- Pick the distro you’ll want to stick on the machine. I went with Ubuntu and used the UNetbootIn app to burn the install CD to an SD card.
- Crack open the case and void your warranty to remove a write-protect screw that’s designed to keep you from overwriting the BIOS. See the picture above for where to find it. Put it somewhere safe, I guess, against the day you want to restore the Chromebook to its pristine state. I kind of love the physical hardware aspect of the operation. There’s something deeply psychologically unsettling about knowing the machine you’re holding is literally missing a screw that you took out of it. I like to think they settled on the write protect screw after testing “make the user crush an ampule of cat urine over the keyboard” and deciding that sourcing cat urine would be cost prohibitive.
- Put the machine in developer mode. There’s a little fussing and it takes some time (they just don’t want you to do it), but it’s a simple process. At this point, if you reboot the machine it will give you this warning screen and provide you with an easy way to get back to “normal.” The screen is a clean white, and there are no sounds of screaming at bootup because that would be bad UX, and because it reduces the chances of you loaning the machine to someone who literally just taps the spacebar at boot to wipe out all your customizations.
- This step is dangerous. If opening the case and removing a screw didn’t deter you, this is probably the best point at which to pause and ask whether turning your Chromebook into a dedicated Linux machine really matters. Download and run a shell script that flashes the ROM with SeaBIOS. That will allow you to boot from a USB stick or SD card to run a Linux installer. With the Dell Chromebook 11, this is an all-or-nothing situation. Some Chromebooks let you dual-boot between ChromeOS and something else; this one does not. If you screw it up, you’ll risk bricking the machine.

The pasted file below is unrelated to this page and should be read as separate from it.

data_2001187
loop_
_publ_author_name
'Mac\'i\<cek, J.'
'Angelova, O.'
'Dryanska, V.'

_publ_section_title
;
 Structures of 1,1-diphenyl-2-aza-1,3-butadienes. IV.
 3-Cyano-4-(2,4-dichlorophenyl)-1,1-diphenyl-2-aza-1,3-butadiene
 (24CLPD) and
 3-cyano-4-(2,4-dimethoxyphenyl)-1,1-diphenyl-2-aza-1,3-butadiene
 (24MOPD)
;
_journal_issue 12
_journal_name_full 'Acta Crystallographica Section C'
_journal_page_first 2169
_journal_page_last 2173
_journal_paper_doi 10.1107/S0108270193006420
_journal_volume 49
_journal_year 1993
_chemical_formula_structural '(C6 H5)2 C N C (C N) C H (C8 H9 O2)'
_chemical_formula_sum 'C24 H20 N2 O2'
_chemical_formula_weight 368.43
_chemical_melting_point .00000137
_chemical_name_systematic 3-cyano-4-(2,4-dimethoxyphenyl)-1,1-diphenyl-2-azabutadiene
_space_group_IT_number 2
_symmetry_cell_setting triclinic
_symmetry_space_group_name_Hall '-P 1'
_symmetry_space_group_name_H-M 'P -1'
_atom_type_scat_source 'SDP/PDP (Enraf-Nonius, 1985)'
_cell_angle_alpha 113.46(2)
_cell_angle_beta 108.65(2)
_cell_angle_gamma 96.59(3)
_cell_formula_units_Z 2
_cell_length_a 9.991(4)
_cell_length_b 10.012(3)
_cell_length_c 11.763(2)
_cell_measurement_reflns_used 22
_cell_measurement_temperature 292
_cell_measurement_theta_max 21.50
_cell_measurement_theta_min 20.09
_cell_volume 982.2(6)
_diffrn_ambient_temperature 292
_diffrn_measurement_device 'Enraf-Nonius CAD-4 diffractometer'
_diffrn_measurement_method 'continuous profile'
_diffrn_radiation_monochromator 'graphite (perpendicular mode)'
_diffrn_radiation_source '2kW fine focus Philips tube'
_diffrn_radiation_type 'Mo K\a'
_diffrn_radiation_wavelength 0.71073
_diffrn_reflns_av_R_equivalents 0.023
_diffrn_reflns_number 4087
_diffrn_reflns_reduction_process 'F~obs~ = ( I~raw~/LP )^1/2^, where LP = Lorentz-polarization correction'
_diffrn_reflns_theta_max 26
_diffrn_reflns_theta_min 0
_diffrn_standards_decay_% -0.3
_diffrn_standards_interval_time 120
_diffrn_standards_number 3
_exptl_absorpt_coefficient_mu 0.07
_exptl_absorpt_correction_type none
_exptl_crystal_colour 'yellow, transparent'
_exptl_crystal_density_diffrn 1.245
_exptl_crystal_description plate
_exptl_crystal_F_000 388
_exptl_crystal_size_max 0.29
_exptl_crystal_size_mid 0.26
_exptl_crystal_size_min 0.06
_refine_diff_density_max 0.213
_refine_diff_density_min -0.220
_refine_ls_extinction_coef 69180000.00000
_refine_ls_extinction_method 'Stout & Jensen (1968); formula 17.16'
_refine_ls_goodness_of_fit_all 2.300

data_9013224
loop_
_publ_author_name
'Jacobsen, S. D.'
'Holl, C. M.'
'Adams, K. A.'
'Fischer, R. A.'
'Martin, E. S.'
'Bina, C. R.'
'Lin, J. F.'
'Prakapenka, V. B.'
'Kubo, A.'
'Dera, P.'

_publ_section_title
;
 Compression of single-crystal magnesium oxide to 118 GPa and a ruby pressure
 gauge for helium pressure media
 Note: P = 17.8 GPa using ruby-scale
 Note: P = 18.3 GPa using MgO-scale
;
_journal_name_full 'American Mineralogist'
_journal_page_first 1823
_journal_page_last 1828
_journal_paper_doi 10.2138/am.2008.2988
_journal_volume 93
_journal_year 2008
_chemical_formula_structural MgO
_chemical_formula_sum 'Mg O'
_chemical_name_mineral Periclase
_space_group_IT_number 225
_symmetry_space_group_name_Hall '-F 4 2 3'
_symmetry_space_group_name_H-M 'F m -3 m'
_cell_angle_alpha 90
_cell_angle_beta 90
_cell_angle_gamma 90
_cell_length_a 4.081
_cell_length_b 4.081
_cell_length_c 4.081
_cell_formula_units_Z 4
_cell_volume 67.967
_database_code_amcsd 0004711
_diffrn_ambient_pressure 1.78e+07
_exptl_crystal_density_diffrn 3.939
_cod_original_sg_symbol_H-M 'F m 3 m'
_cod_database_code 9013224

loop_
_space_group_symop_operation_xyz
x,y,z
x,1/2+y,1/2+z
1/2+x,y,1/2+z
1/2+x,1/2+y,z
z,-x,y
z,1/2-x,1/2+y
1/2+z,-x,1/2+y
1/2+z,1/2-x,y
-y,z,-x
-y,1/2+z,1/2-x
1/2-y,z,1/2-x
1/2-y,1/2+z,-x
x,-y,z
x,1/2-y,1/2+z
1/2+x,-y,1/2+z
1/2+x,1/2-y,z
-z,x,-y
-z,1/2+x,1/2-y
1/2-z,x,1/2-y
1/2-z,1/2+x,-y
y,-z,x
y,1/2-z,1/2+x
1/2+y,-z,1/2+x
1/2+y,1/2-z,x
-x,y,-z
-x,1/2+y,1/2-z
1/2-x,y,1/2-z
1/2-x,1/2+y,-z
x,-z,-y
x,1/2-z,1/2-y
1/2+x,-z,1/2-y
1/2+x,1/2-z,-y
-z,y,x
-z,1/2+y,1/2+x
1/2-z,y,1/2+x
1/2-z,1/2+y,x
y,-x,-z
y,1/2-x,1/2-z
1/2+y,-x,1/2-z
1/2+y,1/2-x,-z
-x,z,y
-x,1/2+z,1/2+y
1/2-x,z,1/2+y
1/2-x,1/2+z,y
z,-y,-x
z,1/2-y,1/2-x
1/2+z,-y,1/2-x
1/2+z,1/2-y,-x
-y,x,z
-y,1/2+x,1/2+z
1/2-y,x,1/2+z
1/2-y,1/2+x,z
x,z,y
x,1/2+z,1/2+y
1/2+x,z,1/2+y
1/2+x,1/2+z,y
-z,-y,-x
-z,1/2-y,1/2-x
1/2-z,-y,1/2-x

- Reboot from the SD card or USB stick you burned in step 1 and run the installer.
Once you do all that, you have the basics: The machine boots into Linux, can talk to the network, and generally “works.” There’s no sound, the trackpad is sort of weird, and the special function keys don’t work. You can take steps to fix all that. Here’s a starting point, none of which have I attempted: I made the machine boot into Linux because I wanted to see what would happen.
What happened was pretty anticlimactic:
rbenv, Emacs, zsh and git are all just an
apt-get install away. GNOME is GNOME. Firefox was just sitting there, and I used it to Google “john lewis restore chromebook stock ROM.” Then I downloaded the script I used to flash a new BIOS in the first place, told it to please restore me to the stock ROM, and let the Chromebook boot into its recovery media (which I made last week before I started screwing around with the machine). I’m pretty sure I’m not even going to bother putting it into developer mode again, and I need to put that screw back in place once it’s done reinstalling ChromeOS … It’s sitting there on my desk bothering the hell out of me.
Linux Anywhere But the Dell Chromebook 11
Why not even put it in developer mode?
Because I don’t have to. I’ve already got two Linux machines (one I own, one I rent via shared hosting). It turns out Chrome has pretty decent ssh client you can use, and I did for the week I was playing around with ChromeOS and doing that writeup. Stick the ssh client tab in full-screen mode, and it looks about like the ssh client in full-screen mode looks under GNOME, Unity, OS X, or my iPad.
The thing you get from developer mode/Crouton is offline availability of that more robust environment. If I traveled a lot, that would matter. As it is, I’m almost never disconnected. If there’s not Wi-Fi, my phone is a serviceable hotspot. The “little CLI workstation with Emacs and Ruby” is never far away. It just happens to be running somewhere else. That’s kind of the point of the thing.